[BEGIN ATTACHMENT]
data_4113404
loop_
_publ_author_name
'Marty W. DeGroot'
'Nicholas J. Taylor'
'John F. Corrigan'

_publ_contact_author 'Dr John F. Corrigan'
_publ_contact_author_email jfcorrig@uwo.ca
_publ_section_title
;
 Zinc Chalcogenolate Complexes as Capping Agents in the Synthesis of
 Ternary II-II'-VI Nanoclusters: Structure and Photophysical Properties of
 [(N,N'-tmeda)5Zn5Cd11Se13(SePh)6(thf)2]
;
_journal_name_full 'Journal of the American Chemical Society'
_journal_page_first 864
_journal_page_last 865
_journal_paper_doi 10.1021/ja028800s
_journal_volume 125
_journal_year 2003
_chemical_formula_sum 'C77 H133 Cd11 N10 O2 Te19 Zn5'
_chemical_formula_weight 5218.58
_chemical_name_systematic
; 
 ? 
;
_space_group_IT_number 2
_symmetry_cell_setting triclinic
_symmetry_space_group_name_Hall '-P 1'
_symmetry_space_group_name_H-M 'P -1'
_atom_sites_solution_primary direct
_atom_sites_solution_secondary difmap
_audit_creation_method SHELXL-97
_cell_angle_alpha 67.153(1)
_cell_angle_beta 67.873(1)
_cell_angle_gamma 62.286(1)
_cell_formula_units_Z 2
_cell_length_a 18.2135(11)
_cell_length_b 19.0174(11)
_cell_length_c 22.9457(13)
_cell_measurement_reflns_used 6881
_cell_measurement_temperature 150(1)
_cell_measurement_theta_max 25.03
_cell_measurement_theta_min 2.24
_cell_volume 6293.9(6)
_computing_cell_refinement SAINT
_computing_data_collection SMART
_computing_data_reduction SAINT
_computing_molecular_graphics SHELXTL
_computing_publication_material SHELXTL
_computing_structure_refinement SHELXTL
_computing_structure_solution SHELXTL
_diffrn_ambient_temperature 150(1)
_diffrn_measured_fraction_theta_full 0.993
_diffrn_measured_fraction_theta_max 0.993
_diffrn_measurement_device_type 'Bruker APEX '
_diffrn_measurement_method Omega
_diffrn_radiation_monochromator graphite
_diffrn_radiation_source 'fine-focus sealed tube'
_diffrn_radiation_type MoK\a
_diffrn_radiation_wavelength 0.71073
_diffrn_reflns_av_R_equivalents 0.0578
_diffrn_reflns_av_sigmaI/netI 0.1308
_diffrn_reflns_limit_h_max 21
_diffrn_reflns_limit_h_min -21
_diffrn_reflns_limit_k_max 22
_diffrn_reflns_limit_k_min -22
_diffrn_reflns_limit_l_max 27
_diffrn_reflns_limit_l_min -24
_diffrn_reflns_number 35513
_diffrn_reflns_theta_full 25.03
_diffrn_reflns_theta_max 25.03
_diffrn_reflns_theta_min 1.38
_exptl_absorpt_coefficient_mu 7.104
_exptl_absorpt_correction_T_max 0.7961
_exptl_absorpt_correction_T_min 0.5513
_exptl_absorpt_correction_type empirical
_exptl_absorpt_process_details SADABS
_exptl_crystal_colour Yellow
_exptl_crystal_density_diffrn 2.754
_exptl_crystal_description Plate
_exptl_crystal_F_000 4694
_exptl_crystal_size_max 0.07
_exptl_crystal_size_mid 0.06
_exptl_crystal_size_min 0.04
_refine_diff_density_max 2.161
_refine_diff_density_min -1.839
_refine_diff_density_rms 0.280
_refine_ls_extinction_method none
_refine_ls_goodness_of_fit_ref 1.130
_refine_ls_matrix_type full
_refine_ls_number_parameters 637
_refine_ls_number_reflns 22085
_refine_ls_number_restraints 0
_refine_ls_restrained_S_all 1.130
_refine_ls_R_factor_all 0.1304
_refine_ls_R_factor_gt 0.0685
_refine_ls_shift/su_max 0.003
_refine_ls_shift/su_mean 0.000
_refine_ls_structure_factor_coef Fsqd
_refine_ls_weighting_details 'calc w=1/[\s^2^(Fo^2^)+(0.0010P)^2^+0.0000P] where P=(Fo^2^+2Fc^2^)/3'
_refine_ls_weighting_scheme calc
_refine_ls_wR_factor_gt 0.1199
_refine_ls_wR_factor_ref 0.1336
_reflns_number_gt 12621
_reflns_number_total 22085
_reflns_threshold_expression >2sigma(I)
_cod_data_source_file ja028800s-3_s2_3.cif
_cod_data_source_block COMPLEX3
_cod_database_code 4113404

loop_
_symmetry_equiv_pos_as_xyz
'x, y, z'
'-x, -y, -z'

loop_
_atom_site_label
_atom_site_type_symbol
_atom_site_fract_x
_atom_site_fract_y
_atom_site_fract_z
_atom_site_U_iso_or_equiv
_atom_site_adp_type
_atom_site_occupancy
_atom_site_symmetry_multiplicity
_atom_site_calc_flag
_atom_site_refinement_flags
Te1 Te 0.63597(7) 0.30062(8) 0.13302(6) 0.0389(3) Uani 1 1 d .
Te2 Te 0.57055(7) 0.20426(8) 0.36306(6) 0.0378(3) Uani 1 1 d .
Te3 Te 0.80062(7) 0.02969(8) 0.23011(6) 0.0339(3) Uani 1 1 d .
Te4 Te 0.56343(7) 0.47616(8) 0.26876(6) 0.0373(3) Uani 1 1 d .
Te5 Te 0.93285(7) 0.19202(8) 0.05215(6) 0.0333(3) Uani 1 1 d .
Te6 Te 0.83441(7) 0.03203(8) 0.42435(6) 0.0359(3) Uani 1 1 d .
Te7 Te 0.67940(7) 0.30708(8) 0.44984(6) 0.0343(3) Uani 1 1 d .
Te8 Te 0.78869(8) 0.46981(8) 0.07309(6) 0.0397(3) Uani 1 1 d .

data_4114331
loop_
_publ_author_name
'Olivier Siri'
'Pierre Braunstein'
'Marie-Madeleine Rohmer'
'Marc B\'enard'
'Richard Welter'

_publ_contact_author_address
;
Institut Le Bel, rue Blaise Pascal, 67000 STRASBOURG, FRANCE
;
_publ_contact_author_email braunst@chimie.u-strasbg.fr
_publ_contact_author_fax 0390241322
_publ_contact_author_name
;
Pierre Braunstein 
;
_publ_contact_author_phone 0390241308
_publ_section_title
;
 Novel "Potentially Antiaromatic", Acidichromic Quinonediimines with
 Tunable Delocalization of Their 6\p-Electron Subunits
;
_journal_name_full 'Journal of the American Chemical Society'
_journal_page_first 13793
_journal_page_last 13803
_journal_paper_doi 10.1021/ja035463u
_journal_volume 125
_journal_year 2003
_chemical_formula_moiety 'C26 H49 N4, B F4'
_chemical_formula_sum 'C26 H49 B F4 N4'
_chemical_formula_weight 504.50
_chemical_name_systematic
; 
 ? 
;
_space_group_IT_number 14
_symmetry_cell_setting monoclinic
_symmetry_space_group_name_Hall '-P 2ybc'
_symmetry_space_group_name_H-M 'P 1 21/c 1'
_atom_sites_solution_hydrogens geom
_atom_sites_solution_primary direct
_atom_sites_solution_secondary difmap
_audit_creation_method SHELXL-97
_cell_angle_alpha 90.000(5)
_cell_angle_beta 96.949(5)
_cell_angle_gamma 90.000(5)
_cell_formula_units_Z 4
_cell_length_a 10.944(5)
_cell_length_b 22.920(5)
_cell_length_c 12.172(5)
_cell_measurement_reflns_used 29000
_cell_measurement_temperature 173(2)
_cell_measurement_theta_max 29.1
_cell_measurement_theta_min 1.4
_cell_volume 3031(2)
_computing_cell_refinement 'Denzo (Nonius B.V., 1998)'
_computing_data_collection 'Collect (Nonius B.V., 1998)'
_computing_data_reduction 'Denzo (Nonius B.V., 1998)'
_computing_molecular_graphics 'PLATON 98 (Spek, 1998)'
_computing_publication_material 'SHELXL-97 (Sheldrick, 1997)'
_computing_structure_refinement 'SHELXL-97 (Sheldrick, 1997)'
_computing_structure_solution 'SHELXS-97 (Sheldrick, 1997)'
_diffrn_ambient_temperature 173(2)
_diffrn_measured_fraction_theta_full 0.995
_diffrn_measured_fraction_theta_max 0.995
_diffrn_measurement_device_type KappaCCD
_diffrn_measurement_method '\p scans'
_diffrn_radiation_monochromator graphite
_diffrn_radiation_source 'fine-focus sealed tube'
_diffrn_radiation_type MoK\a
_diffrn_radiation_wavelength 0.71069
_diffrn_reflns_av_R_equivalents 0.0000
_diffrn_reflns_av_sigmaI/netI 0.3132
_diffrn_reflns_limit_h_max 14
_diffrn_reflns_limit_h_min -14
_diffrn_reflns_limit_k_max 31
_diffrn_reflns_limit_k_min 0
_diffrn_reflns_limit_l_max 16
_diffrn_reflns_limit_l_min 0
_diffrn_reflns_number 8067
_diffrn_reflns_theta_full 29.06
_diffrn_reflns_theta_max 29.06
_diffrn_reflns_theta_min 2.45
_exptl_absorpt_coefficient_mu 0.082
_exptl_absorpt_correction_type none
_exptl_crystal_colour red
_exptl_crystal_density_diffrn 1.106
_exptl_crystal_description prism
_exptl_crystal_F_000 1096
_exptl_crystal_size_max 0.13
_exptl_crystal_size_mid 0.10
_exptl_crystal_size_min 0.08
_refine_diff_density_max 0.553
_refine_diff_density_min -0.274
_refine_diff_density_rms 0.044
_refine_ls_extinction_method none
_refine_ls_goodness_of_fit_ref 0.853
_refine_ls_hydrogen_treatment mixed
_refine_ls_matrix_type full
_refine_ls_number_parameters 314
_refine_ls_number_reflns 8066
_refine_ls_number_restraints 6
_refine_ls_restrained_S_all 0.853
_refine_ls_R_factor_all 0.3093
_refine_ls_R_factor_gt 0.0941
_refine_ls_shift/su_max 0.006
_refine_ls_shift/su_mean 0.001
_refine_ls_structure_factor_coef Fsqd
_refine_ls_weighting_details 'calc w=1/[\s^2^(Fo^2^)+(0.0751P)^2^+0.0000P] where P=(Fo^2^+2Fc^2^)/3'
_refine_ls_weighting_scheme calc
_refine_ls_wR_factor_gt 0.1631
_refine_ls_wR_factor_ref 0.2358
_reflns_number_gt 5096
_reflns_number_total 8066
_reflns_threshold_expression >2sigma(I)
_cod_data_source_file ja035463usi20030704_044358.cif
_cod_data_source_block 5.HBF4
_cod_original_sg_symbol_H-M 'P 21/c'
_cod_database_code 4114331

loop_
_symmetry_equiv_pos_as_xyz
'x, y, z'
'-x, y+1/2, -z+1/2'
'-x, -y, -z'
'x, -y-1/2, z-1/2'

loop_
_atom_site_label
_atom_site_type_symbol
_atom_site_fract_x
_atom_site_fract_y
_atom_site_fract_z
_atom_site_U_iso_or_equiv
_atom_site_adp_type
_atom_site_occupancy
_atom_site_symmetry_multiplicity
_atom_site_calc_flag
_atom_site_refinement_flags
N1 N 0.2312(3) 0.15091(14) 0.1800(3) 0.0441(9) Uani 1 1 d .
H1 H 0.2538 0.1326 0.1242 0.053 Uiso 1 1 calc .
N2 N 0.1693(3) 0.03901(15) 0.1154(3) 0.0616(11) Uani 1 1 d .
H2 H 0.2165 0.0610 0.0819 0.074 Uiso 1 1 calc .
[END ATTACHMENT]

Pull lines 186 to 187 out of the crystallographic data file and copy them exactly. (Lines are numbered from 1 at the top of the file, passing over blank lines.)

_cell_length_c 12.172(5)
_cell_measurement_reflns_used 29000